For an affluent country once considered one of the most stable economies in the world, Switzerland is going through a rocky patch.

My stereotype of the city was that it was stiff, that it had a culture without much soul to it - Silvana Soldaini

In the country’s financial hub, Geneva, a slowing economy and an investigation into the country’s secretive banking industry has led to almost 2,000 jobs being cut over three years, about 9% of the sector, according to the Geneva Financial Center. In the coming years, more jobs could disappear following Brexit, since the UK is Geneva’s fourth largest trading partner.

 

 

Yet the city (which is not the capital, that’s Bern) remains an incredibly popular place for expats to relocate to for work. Mercer’s 2016 Quality of Living Survey ranks Geneva among the top ten cities to live in, scoring highly for personal safety and quality of life. 

One of these fans is Silvana Soldaini. After nearly 20 years working in Milan, Italy, Soldaini received a job offer to work in banking in Geneva. She arrived in March 2004 as a single parent of two.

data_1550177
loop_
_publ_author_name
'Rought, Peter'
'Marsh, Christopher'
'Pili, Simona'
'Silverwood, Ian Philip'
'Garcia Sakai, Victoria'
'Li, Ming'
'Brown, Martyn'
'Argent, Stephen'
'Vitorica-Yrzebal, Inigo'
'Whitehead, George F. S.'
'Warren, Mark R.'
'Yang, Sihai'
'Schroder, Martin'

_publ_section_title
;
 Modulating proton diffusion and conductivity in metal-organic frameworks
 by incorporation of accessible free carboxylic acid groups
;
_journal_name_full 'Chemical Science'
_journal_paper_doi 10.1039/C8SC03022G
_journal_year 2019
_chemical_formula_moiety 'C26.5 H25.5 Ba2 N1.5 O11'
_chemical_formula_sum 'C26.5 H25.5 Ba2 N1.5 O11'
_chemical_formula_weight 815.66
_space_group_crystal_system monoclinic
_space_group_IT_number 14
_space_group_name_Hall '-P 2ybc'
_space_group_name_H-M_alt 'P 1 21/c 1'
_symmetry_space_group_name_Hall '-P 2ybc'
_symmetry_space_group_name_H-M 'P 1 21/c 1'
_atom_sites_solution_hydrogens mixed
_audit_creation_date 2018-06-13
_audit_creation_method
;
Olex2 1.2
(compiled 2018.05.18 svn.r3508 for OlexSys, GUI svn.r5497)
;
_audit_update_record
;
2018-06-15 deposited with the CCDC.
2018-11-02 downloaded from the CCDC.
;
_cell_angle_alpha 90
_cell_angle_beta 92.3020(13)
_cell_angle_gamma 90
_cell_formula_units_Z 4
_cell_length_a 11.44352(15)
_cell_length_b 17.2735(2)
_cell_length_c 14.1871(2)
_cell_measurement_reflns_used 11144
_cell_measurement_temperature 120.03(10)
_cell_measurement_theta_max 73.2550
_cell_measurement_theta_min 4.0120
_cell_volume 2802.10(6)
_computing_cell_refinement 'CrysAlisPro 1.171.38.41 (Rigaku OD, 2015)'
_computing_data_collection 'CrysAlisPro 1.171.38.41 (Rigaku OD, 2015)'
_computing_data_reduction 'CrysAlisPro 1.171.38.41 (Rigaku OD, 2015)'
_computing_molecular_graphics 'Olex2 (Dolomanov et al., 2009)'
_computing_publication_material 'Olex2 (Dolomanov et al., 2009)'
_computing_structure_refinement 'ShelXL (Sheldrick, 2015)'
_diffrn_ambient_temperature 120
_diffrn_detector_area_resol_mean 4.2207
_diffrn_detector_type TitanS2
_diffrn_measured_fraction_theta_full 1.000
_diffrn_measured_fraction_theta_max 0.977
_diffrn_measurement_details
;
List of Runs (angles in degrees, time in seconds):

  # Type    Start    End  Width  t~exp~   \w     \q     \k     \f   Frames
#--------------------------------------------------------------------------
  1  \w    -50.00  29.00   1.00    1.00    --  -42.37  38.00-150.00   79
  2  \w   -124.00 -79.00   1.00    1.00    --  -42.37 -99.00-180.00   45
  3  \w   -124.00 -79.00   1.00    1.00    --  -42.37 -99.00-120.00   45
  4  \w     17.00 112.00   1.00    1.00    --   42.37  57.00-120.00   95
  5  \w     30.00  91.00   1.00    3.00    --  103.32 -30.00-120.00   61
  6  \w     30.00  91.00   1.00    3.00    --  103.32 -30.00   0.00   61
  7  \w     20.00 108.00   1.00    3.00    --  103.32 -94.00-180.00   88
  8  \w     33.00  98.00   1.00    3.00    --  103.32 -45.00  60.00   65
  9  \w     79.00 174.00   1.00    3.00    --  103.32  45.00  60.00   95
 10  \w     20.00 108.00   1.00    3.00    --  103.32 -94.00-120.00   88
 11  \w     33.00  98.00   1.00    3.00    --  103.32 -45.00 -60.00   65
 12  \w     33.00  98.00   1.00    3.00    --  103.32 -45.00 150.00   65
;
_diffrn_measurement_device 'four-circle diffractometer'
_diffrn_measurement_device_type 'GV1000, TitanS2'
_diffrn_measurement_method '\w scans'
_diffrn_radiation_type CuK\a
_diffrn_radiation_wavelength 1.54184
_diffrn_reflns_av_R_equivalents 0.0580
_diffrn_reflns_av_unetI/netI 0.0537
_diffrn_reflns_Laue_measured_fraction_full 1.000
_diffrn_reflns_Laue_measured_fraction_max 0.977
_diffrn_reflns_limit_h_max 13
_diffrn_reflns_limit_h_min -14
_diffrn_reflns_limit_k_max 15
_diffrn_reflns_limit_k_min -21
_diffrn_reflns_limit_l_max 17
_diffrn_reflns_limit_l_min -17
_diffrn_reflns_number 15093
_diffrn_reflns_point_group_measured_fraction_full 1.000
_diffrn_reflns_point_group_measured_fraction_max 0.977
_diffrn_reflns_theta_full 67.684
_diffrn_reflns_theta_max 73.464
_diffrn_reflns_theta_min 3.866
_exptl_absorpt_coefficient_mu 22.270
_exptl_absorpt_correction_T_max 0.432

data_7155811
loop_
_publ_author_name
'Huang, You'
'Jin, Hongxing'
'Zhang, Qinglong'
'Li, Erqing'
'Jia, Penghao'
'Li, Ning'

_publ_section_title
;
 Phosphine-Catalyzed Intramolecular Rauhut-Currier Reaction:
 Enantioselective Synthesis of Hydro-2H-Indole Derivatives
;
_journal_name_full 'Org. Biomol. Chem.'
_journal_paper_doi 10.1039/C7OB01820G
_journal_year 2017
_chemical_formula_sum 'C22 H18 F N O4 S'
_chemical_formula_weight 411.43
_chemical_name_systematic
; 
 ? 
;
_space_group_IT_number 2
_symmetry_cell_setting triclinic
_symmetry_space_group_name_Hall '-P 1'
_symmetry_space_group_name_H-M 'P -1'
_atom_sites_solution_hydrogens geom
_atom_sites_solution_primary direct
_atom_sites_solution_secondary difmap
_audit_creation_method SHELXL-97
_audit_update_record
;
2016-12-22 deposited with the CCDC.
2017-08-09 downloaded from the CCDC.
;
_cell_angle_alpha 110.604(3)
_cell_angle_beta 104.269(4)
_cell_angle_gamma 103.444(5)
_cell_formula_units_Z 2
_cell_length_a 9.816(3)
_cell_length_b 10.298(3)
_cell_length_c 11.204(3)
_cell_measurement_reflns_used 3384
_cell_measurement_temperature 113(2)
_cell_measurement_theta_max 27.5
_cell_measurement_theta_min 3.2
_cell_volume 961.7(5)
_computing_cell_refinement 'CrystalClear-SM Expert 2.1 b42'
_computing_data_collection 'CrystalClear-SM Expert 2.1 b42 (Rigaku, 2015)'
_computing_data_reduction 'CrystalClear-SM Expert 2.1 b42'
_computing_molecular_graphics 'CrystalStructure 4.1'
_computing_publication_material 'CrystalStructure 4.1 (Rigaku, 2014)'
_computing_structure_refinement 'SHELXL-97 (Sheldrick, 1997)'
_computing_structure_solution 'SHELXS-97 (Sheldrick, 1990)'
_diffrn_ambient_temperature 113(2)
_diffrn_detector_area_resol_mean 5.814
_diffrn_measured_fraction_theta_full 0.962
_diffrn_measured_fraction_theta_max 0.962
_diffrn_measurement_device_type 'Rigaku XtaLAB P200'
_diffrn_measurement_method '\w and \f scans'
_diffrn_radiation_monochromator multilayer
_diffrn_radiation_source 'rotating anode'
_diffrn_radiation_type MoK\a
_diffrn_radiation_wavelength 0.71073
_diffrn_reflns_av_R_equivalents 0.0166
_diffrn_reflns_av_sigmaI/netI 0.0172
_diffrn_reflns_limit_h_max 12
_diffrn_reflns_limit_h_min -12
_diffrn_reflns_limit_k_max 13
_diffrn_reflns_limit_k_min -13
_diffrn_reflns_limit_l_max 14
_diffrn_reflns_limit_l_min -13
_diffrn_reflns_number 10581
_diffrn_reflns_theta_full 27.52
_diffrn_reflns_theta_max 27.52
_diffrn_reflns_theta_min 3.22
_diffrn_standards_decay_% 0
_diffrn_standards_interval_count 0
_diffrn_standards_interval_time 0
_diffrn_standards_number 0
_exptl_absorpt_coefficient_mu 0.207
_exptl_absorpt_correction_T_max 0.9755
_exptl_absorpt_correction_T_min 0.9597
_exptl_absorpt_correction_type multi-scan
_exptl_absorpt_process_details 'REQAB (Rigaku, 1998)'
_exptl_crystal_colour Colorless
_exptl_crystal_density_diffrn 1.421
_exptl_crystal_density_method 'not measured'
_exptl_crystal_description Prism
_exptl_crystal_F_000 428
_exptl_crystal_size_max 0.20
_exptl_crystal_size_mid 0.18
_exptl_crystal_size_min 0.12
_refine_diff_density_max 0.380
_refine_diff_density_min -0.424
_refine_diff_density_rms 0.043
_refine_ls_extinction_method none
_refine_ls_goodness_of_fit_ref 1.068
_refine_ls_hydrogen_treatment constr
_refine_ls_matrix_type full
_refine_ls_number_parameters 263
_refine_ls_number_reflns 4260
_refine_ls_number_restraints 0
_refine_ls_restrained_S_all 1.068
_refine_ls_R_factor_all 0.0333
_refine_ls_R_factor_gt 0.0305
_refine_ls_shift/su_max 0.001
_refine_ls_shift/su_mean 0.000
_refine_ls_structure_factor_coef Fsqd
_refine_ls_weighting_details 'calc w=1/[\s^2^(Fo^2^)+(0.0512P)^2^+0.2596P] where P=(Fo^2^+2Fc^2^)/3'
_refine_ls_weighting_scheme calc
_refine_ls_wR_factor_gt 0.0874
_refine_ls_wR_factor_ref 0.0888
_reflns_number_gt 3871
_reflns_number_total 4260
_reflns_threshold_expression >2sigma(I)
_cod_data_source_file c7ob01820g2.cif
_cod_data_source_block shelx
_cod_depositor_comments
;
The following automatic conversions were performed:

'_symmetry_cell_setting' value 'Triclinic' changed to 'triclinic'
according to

Before she arrived in Geneva, she held some common preconceptions about it.  “Being an Italian, my stereotype of [the city] was that it was stiff, that it had a culture without much soul to it,” she says.

 

Twelve years on, she’s a convert. She lives in a spacious apartment a 10-minute walk from Lake Geneva and has no desire to move back to Italy. Her two teenage children speak French, Italian, German and English.

Switzerland is one of those places where the 1% – that tiny chunk of the global population who are rolling in money – are conspicuous. Luxury watchmakers specialising in diamond-encrusted watch faces line the riverfront, and it’s not uncommon to see Ferraris and Lamborghinis cruising down the spotless streets. 

With 490,000 people, Geneva is small compared to most European cities but it’s a significant global financial hub, home to the world’s private banking community plus multinationals from other sectors such as L’Oréal, Hewlett Packard, and Procter & Gamble.

Expats’ earning potential is high, with nearly a third earning over $200,000 a year, second only to Hong Kong’s high earners

Foreigners therefore make up a large part of the population, about 41%. Initially drawn here by higher salaries, expats – especially those with families – often choose to stay for the year-round cultural events such as the Geneva Music Festival or Nuit de Bains, a contemporary art event, plus a wide range of outdoor activities around Lake Geneva.

Big salaries and bureaucracy